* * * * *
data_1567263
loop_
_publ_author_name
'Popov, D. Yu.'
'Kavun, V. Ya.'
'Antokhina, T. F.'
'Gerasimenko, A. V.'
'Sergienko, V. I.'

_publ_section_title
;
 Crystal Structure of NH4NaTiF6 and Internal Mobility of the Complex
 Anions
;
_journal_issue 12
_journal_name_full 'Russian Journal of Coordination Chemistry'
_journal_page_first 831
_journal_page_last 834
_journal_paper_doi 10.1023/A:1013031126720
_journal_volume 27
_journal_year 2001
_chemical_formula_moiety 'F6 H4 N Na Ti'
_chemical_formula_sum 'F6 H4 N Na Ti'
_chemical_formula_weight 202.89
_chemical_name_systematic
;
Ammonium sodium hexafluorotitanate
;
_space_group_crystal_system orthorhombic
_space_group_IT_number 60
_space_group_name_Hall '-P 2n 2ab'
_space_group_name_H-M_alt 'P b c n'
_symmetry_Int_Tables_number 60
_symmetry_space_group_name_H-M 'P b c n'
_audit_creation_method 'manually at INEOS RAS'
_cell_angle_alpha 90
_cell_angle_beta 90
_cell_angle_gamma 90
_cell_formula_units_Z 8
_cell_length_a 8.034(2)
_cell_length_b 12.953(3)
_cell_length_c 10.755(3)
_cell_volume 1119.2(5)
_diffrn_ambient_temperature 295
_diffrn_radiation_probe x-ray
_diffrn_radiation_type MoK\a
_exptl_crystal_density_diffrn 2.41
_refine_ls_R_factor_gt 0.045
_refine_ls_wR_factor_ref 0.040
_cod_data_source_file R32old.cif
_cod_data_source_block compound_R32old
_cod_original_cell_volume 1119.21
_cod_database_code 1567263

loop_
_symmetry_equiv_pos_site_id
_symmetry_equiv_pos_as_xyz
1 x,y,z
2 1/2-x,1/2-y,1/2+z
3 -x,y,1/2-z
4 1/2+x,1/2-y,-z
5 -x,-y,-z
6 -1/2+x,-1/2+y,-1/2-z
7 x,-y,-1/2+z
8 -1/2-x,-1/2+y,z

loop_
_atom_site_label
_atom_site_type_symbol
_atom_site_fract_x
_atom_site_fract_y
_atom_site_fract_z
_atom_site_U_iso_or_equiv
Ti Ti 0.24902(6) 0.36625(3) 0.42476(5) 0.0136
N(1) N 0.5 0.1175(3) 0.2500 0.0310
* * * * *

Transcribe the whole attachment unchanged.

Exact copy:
data_1567263
loop_
_publ_author_name
'Popov, D. Yu.'
'Kavun, V. Ya.'
'Antokhina, T. F.'
'Gerasimenko, A. V.'
'Sergienko, V. I.'

_publ_section_title
;
 Crystal Structure of NH4NaTiF6 and Internal Mobility of the Complex
 Anions
;
_journal_issue 12
_journal_name_full 'Russian Journal of Coordination Chemistry'
_journal_page_first 831
_journal_page_last 834
_journal_paper_doi 10.1023/A:1013031126720
_journal_volume 27
_journal_year 2001
_chemical_formula_moiety 'F6 H4 N Na Ti'
_chemical_formula_sum 'F6 H4 N Na Ti'
_chemical_formula_weight 202.89
_chemical_name_systematic
;
Ammonium sodium hexafluorotitanate
;
_space_group_crystal_system orthorhombic
_space_group_IT_number 60
_space_group_name_Hall '-P 2n 2ab'
_space_group_name_H-M_alt 'P b c n'
_symmetry_Int_Tables_number 60
_symmetry_space_group_name_H-M 'P b c n'
_audit_creation_method 'manually at INEOS RAS'
_cell_angle_alpha 90
_cell_angle_beta 90
_cell_angle_gamma 90
_cell_formula_units_Z 8
_cell_length_a 8.034(2)
_cell_length_b 12.953(3)
_cell_length_c 10.755(3)
_cell_volume 1119.2(5)
_diffrn_ambient_temperature 295
_diffrn_radiation_probe x-ray
_diffrn_radiation_type MoK\a
_exptl_crystal_density_diffrn 2.41
_refine_ls_R_factor_gt 0.045
_refine_ls_wR_factor_ref 0.040
_cod_data_source_file R32old.cif
_cod_data_source_block compound_R32old
_cod_original_cell_volume 1119.21
_cod_database_code 1567263

loop_
_symmetry_equiv_pos_site_id
_symmetry_equiv_pos_as_xyz
1 x,y,z
2 1/2-x,1/2-y,1/2+z
3 -x,y,1/2-z
4 1/2+x,1/2-y,-z
5 -x,-y,-z
6 -1/2+x,-1/2+y,-1/2-z
7 x,-y,-1/2+z
8 -1/2-x,-1/2+y,z

loop_
_atom_site_label
_atom_site_type_symbol
_atom_site_fract_x
_atom_site_fract_y
_atom_site_fract_z
_atom_site_U_iso_or_equiv
Ti Ti 0.24902(6) 0.36625(3) 0.42476(5) 0.0136
N(1) N 0.5 0.1175(3) 0.2500 0.0310